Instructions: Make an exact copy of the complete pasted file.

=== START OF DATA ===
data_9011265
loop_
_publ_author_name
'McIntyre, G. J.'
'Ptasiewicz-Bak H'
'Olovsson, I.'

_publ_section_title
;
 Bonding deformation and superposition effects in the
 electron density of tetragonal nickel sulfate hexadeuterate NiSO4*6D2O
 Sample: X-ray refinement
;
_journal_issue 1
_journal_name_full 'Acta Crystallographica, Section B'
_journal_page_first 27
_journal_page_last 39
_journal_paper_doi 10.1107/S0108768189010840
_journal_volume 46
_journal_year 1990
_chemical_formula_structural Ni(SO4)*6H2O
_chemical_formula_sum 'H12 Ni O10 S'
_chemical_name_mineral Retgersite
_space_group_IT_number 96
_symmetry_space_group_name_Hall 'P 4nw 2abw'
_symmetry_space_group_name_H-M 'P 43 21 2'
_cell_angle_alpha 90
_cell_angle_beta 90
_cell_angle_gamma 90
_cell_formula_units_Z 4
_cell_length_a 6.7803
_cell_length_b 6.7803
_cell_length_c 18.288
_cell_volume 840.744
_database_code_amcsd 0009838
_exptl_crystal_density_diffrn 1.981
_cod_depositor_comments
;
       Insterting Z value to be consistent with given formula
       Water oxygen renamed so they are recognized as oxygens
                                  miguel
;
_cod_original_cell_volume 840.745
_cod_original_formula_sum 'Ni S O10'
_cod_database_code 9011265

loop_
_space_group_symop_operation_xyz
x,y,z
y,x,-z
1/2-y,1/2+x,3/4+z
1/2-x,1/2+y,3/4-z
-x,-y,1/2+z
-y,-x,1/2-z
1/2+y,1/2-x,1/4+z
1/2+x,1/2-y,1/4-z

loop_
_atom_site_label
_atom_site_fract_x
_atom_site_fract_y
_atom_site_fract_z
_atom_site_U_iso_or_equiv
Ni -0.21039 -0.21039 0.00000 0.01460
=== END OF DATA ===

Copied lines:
data_9011265
loop_
_publ_author_name
'McIntyre, G. J.'
'Ptasiewicz-Bak H'
'Olovsson, I.'

_publ_section_title
;
 Bonding deformation and superposition effects in the
 electron density of tetragonal nickel sulfate hexadeuterate NiSO4*6D2O
 Sample: X-ray refinement
;
_journal_issue 1
_journal_name_full 'Acta Crystallographica, Section B'
_journal_page_first 27
_journal_page_last 39
_journal_paper_doi 10.1107/S0108768189010840
_journal_volume 46
_journal_year 1990
_chemical_formula_structural Ni(SO4)*6H2O
_chemical_formula_sum 'H12 Ni O10 S'
_chemical_name_mineral Retgersite
_space_group_IT_number 96
_symmetry_space_group_name_Hall 'P 4nw 2abw'
_symmetry_space_group_name_H-M 'P 43 21 2'
_cell_angle_alpha 90
_cell_angle_beta 90
_cell_angle_gamma 90
_cell_formula_units_Z 4
_cell_length_a 6.7803
_cell_length_b 6.7803
_cell_length_c 18.288
_cell_volume 840.744
_database_code_amcsd 0009838
_exptl_crystal_density_diffrn 1.981
_cod_depositor_comments
;
       Insterting Z value to be consistent with given formula
       Water oxygen renamed so they are recognized as oxygens
                                  miguel
;
_cod_original_cell_volume 840.745
_cod_original_formula_sum 'Ni S O10'
_cod_database_code 9011265

loop_
_space_group_symop_operation_xyz
x,y,z
y,x,-z
1/2-y,1/2+x,3/4+z
1/2-x,1/2+y,3/4-z
-x,-y,1/2+z
-y,-x,1/2-z
1/2+y,1/2-x,1/4+z
1/2+x,1/2-y,1/4-z

loop_
_atom_site_label
_atom_site_fract_x
_atom_site_fract_y
_atom_site_fract_z
_atom_site_U_iso_or_equiv
Ni -0.21039 -0.21039 0.00000 0.01460